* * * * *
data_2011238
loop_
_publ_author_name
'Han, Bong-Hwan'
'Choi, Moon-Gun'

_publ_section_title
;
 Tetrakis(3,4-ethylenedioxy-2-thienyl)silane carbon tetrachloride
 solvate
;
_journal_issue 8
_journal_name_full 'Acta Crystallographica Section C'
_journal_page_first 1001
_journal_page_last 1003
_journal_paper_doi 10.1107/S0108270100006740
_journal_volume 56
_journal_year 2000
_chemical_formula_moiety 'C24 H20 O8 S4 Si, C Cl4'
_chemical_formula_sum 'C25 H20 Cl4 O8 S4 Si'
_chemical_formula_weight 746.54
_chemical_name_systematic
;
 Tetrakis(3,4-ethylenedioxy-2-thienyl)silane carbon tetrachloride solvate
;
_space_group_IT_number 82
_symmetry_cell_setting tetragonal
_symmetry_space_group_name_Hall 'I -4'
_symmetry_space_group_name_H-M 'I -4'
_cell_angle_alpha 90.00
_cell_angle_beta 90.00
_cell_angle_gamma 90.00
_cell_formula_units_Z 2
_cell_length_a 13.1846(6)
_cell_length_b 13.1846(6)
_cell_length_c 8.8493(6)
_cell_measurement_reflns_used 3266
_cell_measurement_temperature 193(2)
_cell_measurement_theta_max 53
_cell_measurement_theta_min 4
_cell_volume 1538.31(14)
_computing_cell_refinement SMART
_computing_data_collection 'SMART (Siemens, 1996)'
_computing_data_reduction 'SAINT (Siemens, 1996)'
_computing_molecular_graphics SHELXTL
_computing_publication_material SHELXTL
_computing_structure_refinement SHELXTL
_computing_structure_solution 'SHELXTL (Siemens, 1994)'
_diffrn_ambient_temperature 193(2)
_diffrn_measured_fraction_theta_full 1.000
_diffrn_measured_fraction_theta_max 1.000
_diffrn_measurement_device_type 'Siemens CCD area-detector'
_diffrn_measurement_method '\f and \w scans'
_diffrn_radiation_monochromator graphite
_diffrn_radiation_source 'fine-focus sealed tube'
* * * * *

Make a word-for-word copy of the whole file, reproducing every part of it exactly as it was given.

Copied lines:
data_2011238
loop_
_publ_author_name
'Han, Bong-Hwan'
'Choi, Moon-Gun'

_publ_section_title
;
 Tetrakis(3,4-ethylenedioxy-2-thienyl)silane carbon tetrachloride
 solvate
;
_journal_issue 8
_journal_name_full 'Acta Crystallographica Section C'
_journal_page_first 1001
_journal_page_last 1003
_journal_paper_doi 10.1107/S0108270100006740
_journal_volume 56
_journal_year 2000
_chemical_formula_moiety 'C24 H20 O8 S4 Si, C Cl4'
_chemical_formula_sum 'C25 H20 Cl4 O8 S4 Si'
_chemical_formula_weight 746.54
_chemical_name_systematic
;
 Tetrakis(3,4-ethylenedioxy-2-thienyl)silane carbon tetrachloride solvate
;
_space_group_IT_number 82
_symmetry_cell_setting tetragonal
_symmetry_space_group_name_Hall 'I -4'
_symmetry_space_group_name_H-M 'I -4'
_cell_angle_alpha 90.00
_cell_angle_beta 90.00
_cell_angle_gamma 90.00
_cell_formula_units_Z 2
_cell_length_a 13.1846(6)
_cell_length_b 13.1846(6)
_cell_length_c 8.8493(6)
_cell_measurement_reflns_used 3266
_cell_measurement_temperature 193(2)
_cell_measurement_theta_max 53
_cell_measurement_theta_min 4
_cell_volume 1538.31(14)
_computing_cell_refinement SMART
_computing_data_collection 'SMART (Siemens, 1996)'
_computing_data_reduction 'SAINT (Siemens, 1996)'
_computing_molecular_graphics SHELXTL
_computing_publication_material SHELXTL
_computing_structure_refinement SHELXTL
_computing_structure_solution 'SHELXTL (Siemens, 1994)'
_diffrn_ambient_temperature 193(2)
_diffrn_measured_fraction_theta_full 1.000
_diffrn_measured_fraction_theta_max 1.000
_diffrn_measurement_device_type 'Siemens CCD area-detector'
_diffrn_measurement_method '\f and \w scans'
_diffrn_radiation_monochromator graphite
_diffrn_radiation_source 'fine-focus sealed tube'